Marieke von Lindern was a postdoc at the IMP with Hartmut Beug until 1995. Today, she is a department head at Sanquin Research in the Netherlands. Her ties with the IMP and her former supervisor continue to be close.
In March 1992 I started my postdoc with Hartmut Beug. For my PhD I had been cloning fusion genes in leukaemia at Erasmus University Rotterdam, which was quite a challenge in these days, but a technical one. Now I wanted to do some real biology and the conditionally transformed avian hematopoietic cell models developed by Hartmut attracted me. I was impressed with the science at the IMP, the new and modern infrastructure, and the international community.
Apart from a few frustrations that come with ambition, demand, and hard work, I had a great time and made many friends. For me the IMP is a place that brings people together, even today. At the 20-year IMP party I met Dónal O’Carroll and recently we submitted a paper as co-authors. But the biggest bond remained with Hartmut and his group.
What Hartmut seeded was the fun of science and the need to collaborate, to be open to colleagues and to take the opportunity to gain from interactions, rather than to fear competition. If research interests overlap, we have to collaborate to create more new ideas instead of starting blind competition.
I continued to investigate erythropoiesis after I exchanged the IMP for the Department of Hematology at the Erasmus Medical Center in Rotterdam, and so I kept collaborating with Hartmut. The establishment of primary erythroblast cultures from mouse and human hematopoietic tissues has been a major asset to study basic mechanisms in erythropoiesis and to start translational research. In Rotterdam we aimed to elucidate how signal transduction from the receptors for erythropoietin and stem cell factor controls renewal and maturation of erythroblasts.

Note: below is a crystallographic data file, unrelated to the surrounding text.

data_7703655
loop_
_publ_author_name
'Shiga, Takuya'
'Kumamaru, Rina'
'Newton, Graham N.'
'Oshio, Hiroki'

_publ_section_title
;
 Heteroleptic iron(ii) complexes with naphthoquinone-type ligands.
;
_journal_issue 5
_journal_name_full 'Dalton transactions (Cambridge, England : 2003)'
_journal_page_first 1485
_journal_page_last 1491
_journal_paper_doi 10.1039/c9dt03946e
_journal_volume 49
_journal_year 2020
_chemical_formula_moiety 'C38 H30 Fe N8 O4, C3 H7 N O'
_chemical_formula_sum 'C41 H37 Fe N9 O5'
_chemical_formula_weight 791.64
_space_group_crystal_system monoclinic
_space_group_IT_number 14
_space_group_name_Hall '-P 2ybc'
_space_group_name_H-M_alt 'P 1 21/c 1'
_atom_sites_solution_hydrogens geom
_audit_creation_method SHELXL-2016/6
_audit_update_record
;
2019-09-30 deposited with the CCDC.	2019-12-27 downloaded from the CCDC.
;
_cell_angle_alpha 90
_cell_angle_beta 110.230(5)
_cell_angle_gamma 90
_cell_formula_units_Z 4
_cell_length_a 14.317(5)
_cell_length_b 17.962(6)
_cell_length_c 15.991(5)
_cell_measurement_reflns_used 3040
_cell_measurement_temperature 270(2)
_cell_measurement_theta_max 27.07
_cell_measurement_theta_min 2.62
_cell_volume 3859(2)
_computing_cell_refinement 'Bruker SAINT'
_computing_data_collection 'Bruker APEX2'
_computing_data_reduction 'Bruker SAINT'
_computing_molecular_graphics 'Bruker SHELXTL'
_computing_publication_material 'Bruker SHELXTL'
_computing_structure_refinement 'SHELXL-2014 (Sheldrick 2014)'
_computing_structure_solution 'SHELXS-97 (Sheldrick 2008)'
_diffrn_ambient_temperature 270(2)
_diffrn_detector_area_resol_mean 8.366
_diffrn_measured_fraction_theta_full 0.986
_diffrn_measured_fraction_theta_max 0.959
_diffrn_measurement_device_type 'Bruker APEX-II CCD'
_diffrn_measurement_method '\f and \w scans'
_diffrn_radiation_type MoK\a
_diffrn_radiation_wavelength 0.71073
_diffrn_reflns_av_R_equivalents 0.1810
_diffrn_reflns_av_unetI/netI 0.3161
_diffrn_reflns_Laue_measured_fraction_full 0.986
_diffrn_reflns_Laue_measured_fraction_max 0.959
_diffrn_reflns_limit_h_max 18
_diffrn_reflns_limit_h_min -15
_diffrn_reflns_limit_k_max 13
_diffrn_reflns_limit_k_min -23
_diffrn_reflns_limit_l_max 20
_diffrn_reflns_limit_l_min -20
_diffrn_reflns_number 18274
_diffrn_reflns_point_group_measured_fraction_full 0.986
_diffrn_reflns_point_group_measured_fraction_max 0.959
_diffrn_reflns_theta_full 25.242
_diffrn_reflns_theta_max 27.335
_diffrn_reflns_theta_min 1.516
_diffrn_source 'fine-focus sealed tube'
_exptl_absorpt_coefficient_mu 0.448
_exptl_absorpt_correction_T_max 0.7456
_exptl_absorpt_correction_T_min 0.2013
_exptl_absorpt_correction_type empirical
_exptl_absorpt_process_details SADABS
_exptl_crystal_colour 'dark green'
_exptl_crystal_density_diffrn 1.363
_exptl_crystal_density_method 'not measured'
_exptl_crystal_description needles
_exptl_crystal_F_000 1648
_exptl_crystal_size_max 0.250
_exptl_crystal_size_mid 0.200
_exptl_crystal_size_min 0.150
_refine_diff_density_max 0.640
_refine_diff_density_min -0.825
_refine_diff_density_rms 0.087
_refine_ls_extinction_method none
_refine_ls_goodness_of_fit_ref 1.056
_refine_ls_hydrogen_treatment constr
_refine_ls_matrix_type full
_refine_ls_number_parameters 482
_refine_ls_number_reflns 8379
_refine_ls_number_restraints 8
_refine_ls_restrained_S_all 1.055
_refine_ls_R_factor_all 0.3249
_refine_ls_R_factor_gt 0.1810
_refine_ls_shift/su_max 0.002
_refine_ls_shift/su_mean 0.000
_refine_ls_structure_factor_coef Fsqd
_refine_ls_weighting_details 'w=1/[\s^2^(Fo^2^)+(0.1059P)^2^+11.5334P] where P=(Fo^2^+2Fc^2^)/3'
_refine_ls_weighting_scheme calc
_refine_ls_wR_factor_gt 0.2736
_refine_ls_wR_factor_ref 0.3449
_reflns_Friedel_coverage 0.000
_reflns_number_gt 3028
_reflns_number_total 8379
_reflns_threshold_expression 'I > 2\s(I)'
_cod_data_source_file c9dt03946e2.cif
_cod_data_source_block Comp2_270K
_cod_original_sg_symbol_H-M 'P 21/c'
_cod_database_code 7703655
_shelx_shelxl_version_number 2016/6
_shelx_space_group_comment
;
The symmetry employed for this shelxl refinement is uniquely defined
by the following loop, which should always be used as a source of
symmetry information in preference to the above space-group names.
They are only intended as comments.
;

Together with Bianca Habermann, Andrea Kolbus, Helmuth Dolznig, Thomas Werner, Ernst Müllner and with Andreas Weith at Boehringer Ingelheim we performed large scale expression profiling using total and polysome bound mRNA to establish that signalling-controlled selective mRNA translation is crucial for erythroblast renewal. We are able to generate and test anaemia models through the combination of mouse models and in vitro cultures, and to validate results in erythroblast cultures derived from blood of anaemia patients. This way we for instance identified genes involved in Diamond Blackfan anaemia (DBA) in mouse models and DBA patient-derived human cultures.
Finally, I have a Beug-like role for many people working on globin switching in the Cell Biology department of Frank Grosveld at Erasmus Medical Center. Old and new technology developed by Hartmut is rapidly and widely spread to tackle gamma-globin reactivation to find cures for thalassemia and sickle cell disease. I continue to teach their students and visitors to generate erythroid cultures from ES cells, to culture human erythroid progenitors from blood, or to do haemoglobin stains on cytospins.
Because of the long term collaboration with Hartmut and others in Vienna, I never really left the IMP and Hartmut leaving the IMP feels a bit like finally leaving myself. Luckily there are still many friends in Vienna, both inside and outside science.
By Marieke von Lindern, first published in 2010
Alumni Stories: quick links
Angelika Amon - Jörg Betschinger - Sarah Bowman - Martin Breuss - Rafal Ciosk - Greg Emery - Giorgio Gilestro - Silke Hauf - Christian Häring - Konrad Hochedlinger - Andreas Hochwagen - Andrea Hutterer - Claudine Kraft - Christoph Lengauer - Marieke von Lindern - Stephen L. Nutt - Bernhard Payer - Mark Petronczki - Walter Schmidt - Frank Schnorrer - Philipp Selenko - Camilla Sjögren - Andrew Straw - Giulio Superti-Furga - Attila Toth - Tomyuki Tanaka - Frank Uhlmann - Hartmut Vodermaier